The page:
THE HAGUE (Reuters) - Delivering its first sentence, the International Criminal Court jailed Congolese warlord Thomas Lubanga Dyilo for 14 years on Tuesday for recruiting child soldiers.
The Hague-based court was set up a decade ago to punish and discourage the world’s worst crimes through a new system of international justice, but its critics say it has moved too slowly and failed to put its most important suspects on trial.
Lubanga was found guilty in March of abducting boys and girls under the age of 15 and forcing them to fight in a war in the east of Democratic Republic of Congo in 2002 and 2003. At least 60,000 people are thought to have been killed in that chapter of a wider Congolese war.
“The trial and sentence handed down today sends a strong message to those who recruit and use children during times of war,” said Anneke van Woudenberg of Human Rights Watch.
But taking into account the six years Lubanga spent in detention during the trial, Lubanga’s sentence has only eight years to run. He could get parole earlier.
Critics of the International Criminal Court questioned how big an achievement it could claim from sentencing Lubanga.
“If you’d said at the beginning, this court would finish one trial in 10 years, and that would be for a secondary offence like using child soldiers, people would have said they won’t waste their money on it,” said William Schabas, a law professor at Middlesex University.
Some Congolese were also disappointed in Lubanga’s sentence, which compares to the 50 years handed down in May by another court in The Hague to former Liberian president Charles Taylor for war crimes in Sierra Leone.
“We had hoped he would stay in prison for life in order to ease the minds of the victims,” said Emmanuel Folo, a human rights lawyer in Ituri.
Presiding judge Adrian Fulford criticised the ICC’s founding prosecutor, Luis Moreno-Ocampo, for his conduct of Lubanga’s case. Moreno-Ocampo, who recently completed his term, did not respond to a request for comment.
Lubanga’s sentence was shortened because of his good behaviour in the face of the prosecutor’s failure to disclose some evidence and giving misleading statements to the media, Fulford said.
Dressed in a grey suit, blue shirt and tie, Lubanga’s initial wariness gave way to growing confidence as Fulford criticised Moreno-Ocampo.
Lubanga’s Union of Congolese Patriots fought against militias from the Lendu ethnic group, including the Congolese Popular Army and the Patriotic Resistance Force in the Ituri region.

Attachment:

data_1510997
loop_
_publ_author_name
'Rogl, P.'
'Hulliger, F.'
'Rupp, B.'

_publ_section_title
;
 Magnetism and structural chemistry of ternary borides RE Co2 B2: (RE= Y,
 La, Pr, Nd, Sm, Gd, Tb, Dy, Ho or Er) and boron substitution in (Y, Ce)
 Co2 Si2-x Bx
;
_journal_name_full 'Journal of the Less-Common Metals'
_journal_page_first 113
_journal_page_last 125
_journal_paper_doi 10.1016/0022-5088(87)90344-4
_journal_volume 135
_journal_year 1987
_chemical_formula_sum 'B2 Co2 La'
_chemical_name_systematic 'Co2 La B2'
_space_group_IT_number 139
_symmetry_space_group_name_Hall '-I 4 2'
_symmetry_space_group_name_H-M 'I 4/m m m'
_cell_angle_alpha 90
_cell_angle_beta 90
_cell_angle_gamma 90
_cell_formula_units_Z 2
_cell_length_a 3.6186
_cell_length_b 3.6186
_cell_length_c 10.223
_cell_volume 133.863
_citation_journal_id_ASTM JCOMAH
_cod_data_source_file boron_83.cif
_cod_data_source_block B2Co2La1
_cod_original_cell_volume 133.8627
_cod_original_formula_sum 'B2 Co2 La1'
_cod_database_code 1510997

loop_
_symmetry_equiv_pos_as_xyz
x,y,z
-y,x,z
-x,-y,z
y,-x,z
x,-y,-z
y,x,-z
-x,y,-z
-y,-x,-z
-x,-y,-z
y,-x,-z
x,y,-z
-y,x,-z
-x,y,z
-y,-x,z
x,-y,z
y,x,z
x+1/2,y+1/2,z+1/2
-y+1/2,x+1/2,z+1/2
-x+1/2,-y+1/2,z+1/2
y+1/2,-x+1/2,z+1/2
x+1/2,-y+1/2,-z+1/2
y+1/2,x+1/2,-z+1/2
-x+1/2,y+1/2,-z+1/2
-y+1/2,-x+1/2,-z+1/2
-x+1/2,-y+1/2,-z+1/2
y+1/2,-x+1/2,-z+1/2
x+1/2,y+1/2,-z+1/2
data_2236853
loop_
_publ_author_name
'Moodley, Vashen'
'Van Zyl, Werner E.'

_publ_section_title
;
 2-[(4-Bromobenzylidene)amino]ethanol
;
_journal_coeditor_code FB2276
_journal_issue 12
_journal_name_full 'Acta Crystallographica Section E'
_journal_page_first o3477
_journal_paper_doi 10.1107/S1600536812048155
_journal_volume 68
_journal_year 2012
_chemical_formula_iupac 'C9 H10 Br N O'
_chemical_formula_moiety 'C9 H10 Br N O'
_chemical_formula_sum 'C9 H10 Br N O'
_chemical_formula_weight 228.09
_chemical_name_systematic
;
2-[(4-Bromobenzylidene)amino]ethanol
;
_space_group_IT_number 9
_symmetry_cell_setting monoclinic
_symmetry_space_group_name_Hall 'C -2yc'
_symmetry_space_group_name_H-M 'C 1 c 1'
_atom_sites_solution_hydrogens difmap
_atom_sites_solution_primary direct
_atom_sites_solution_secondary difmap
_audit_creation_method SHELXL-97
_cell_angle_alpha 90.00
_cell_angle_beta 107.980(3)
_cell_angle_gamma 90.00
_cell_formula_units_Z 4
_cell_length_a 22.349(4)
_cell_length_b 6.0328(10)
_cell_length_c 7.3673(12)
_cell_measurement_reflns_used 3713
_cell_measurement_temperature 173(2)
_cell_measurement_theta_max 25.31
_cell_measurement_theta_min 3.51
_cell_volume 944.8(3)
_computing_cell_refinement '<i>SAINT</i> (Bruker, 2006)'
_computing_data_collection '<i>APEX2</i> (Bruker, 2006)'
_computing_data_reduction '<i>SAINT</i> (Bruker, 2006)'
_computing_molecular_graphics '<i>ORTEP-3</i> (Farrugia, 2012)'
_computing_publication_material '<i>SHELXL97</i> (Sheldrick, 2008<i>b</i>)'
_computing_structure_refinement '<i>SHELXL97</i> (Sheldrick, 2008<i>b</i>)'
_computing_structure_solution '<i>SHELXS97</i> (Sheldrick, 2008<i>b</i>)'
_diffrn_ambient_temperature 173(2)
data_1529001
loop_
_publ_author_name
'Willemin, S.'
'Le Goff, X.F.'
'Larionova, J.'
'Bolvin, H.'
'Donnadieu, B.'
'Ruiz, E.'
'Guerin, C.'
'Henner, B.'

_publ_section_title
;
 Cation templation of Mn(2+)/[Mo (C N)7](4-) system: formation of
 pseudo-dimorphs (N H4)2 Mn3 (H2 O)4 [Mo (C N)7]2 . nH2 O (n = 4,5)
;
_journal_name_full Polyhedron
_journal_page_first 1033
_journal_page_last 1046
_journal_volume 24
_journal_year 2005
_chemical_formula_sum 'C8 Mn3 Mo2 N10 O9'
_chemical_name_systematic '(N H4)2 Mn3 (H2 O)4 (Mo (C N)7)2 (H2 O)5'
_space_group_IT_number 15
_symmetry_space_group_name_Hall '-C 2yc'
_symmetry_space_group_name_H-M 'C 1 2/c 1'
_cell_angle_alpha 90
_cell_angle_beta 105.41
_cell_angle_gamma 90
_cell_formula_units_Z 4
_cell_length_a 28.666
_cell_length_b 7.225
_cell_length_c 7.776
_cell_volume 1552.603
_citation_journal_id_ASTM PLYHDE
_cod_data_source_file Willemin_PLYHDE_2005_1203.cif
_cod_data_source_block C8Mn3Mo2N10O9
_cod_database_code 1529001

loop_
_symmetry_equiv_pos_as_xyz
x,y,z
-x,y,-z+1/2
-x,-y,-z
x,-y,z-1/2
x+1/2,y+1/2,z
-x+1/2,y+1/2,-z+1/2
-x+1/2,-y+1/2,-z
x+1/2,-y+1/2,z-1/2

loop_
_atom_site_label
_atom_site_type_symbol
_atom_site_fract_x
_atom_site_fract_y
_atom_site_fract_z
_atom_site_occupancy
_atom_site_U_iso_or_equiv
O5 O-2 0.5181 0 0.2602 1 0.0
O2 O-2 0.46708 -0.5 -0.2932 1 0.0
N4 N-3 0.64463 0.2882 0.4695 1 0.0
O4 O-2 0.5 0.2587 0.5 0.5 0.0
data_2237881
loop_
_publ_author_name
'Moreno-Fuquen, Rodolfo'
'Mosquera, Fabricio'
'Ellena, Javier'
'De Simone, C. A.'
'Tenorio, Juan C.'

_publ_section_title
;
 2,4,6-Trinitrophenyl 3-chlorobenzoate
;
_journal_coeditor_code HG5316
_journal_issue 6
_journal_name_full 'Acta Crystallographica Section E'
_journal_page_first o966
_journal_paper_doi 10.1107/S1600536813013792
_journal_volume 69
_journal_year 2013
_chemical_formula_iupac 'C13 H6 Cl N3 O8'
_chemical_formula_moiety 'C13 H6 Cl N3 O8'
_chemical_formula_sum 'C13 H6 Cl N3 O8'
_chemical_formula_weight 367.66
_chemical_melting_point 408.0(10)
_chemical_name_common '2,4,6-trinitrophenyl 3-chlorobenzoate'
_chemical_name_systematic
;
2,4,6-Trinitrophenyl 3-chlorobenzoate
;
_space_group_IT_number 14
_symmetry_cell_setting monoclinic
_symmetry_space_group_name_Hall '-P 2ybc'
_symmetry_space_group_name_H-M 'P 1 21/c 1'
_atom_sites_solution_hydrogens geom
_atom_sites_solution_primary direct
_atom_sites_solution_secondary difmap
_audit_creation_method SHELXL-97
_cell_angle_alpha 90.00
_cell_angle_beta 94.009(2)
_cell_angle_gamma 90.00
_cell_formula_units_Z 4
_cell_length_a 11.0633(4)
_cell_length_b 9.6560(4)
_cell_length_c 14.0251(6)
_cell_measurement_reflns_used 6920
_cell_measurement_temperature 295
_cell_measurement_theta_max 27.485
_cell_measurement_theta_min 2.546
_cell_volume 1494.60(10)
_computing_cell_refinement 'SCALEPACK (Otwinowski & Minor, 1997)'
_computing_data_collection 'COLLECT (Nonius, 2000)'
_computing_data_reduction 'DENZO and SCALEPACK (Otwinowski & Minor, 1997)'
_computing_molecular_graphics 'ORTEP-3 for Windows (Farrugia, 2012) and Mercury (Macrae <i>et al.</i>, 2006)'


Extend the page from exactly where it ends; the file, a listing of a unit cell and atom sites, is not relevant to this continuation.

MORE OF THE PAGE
The conflict was part of a wider war in Congo in which several million people are thought to have died. Fighting continues in eastern Congo.
“Local populations, including children, continue to be exposed to the dramatic consequences of war at the hands of armed groups,” the prosecutor’s office said in a statement.
It said it hoped to bring new charges of murder, sexual slavery and pillaging against Bosco Ntaganda, another militia leader and erstwhile ally of Lubanga.
Some of Moreno-Ocampo’s detractors said he had focused too strongly on bringing prosecutions mainly against Africans.
But both Moreno-Ocampo and his successor Fatou Bensouda, who is from the West African country of Gambia, have said that is because the worst atrocities were committed there. Supporters of the court say its focus on Africa has made up for the shortcomings of local justice systems.
Suspects before the court include Laurent Gbagbo, the former president of Ivory Coast, who is in The Hague awaiting confirmation of charges of crimes against humanity in his country.
But others remain at large.
Those include President Omar Hassan al-Bashir of Sudan, indicted by the court in 2009 and accused of war crimes in Darfur.
Then there is Ugandan warlord Joseph Kony, the subject of a worldwide internet campaign last year, who is accused of enslavement and using child soldiers.
The International Criminal Court’s record compares to more than 60 people convicted by the International Criminal Tribunal for the Former Yugoslavia since it was set up in 1993.
“The ICC must ensure it learns the lessons of the first 10 years and challenge those who argue international justice is too costly and lengthy,” British Foreign Minister William Hague said on Monday.
But even if U.S. opposition to the court under President George W. Bush has given way to tacit support under Barack Obama, it is still constrained by its political environment.
It is unable to prosecute alleged atrocities in Syria, for example, because Syria never signed the Rome Statute establishing the court. The ICC could still bring prosecutions if it had a referral from the United Nations Security Council - but that has so far been vetoed by Russia.
Editing by Matthew Tostevin